Carbon Monoxide (CO) poisoning affects 50,000 per year in the United States alone. Mortality is approximately 3% and up to 40% of survivors suffer from permanent neurocognitive and affective deficits. Hyperbaric oxygen therapy (HBO2) has shown benefit on reducing the long-term neurological sequelae of CO poisoning but has not demonstrated improved survival. The objective of this study is to assess the efficacy of HBO2 for acute and long term mortality in CO poisoning using a large clinical databank.
University of Pittsburgh Medical Center healthcare system (Pittsburgh, PA).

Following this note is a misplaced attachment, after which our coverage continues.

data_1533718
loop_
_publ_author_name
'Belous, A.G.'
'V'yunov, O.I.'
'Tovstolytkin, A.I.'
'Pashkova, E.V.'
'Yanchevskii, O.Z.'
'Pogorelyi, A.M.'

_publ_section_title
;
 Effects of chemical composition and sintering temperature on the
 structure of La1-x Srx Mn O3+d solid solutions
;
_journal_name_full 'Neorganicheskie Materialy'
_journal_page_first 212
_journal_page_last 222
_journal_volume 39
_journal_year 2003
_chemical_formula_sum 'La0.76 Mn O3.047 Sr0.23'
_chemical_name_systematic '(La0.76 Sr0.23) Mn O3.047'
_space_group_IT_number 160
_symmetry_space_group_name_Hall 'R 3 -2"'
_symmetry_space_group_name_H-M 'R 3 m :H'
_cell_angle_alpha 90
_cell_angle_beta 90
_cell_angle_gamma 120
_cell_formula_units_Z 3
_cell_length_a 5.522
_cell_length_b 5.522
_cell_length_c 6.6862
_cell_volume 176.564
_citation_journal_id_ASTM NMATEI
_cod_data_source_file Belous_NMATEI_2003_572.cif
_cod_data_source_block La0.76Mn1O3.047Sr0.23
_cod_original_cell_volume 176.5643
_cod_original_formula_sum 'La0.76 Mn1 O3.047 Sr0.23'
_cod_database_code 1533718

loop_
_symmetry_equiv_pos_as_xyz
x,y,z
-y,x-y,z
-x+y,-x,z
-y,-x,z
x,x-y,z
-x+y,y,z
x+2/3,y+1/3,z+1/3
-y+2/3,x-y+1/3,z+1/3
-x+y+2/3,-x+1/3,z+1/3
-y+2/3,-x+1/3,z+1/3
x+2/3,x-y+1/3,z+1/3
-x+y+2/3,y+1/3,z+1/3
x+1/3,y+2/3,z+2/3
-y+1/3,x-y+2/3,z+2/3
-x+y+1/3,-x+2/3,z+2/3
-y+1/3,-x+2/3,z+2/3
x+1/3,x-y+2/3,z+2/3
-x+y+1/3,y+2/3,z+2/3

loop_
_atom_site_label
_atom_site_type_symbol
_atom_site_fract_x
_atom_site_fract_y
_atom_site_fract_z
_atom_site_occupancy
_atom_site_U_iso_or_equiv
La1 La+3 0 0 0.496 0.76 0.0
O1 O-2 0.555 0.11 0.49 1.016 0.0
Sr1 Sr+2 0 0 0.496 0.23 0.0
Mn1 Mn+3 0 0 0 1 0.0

1,099 unique encounters of adult patients with CO poisoning.
Measurements and Main Results
Baseline demographics, laboratory values, hospital charge transactions, discharge disposition, and clinical information from charting were obtained from the electronic medical record. In propensity adjusted analysis, HBO2 was associated with a reduction in inpatient mortality (absolute risk reduction 2.1% [3.7% – 0.9%], P = 0.001) and a reduction in one-year mortality (absolute risk reduction 2.1% [3.8 – 0.4%], P = 0.013).
These data demonstrate that HBO2 is associated with reduced acute and reduced one-year mortality. Further studies are needed on the mortality effects of HBO2 in CO poisoning.